Located in the centre of Reims, ‘Fromages et Vins du Boulingrin’, is a destination that features in the little black book of every self-respecting foodie. Just a stone’s throw from Boulingrin central market hall, the shop lists more than 300 cheeses and 800 wines and champagnes to the delight of fine food enthusiasts. At the helm, Marion and Rémy Bonnard, two ardent foodies who work tirelessly on a daily basis to offer a carefully curated selection of France’s finest cheeses. Maison Abelé 1757 was treated to an exclusive inside look into the specialist retailer, while taking the time to savour an exquisite journey of the senses.
Could you introduce yourselves and tell us about the history of your establishment?
The business was launched 8 years ago by two old friends, Philippe and Armelle Cahour. When they first opened the shop, there were very few specialist food retailers in rue de Mars. This has changed dramatically over time, and the area has carved a name as a well-known food destination. Two years ago, the opportunity came up to take over ‘Fromages et Vins du Boulingrin’.
Prior to this major career change, I worked in pharmaceuticals, where part of my job was to entertain clients at BtoB events. My husband was a farmer.
Philippe and Armelle, the previous owners, were planning to move to Brittany. As for us, the idea of trying our hand at something completely different was beginning to take root. Having discussed this at length with my husband, we agreed to take over the business.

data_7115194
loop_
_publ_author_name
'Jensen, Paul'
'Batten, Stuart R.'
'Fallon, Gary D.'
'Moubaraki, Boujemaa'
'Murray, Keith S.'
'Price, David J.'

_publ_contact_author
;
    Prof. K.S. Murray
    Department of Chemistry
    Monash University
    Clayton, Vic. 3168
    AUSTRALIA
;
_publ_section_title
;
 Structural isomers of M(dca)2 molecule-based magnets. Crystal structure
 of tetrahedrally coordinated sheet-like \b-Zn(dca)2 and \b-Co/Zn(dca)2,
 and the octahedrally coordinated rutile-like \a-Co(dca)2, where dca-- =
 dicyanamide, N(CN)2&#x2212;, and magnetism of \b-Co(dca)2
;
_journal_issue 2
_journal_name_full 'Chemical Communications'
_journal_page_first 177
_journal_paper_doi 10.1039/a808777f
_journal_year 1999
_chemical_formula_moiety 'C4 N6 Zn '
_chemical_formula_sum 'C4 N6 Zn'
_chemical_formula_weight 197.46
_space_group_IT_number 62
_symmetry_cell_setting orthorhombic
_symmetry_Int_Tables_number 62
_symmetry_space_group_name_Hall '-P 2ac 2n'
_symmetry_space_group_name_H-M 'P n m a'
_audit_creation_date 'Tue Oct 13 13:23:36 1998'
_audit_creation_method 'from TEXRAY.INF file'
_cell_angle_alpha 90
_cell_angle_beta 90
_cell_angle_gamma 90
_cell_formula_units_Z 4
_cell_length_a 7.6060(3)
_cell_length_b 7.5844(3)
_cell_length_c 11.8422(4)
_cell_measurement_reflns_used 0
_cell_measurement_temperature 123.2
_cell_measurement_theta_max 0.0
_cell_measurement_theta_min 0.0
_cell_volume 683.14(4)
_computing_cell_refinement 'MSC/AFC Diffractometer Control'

For this to work, I had to retrain, and enrolled on a professional course firstly in cheese, and secondly in wine. I completed this dual-qualification on a part time basis in Paris, while at the same time working in the shop to learn the ropes, backed by a sound theoretical and professional grounding.
To what do you owe the success of your cheese shop?
We struggle with the term ‘success’. Our key objective is to make our customers happy and provide a really warm welcome. We take time to get to know our customers, to understand what they like, and to build an extensive and impressive range of cheeses. For us it is really important to make them feel they are much more than just the Average Joe. In return, we gain their trust, and that’s the best gift we could ever wish for.
What criteria come into play when selecting a cheese producer?
We base our decisions on the person and the product. More than anything, it’s the initial contact with the producer. It’s about relationships, understanding the cheesemaker and his craft. From our perspective, we are looking to support the cheesemakers by listing their produce. And then there’s the instant appeal for a cheese on tasting, and seeing how it fits within our range. Finally, there’s unpasteurised milk. This is a raw product that is going to become increasingly rare given the challenging weather conditions we are facing.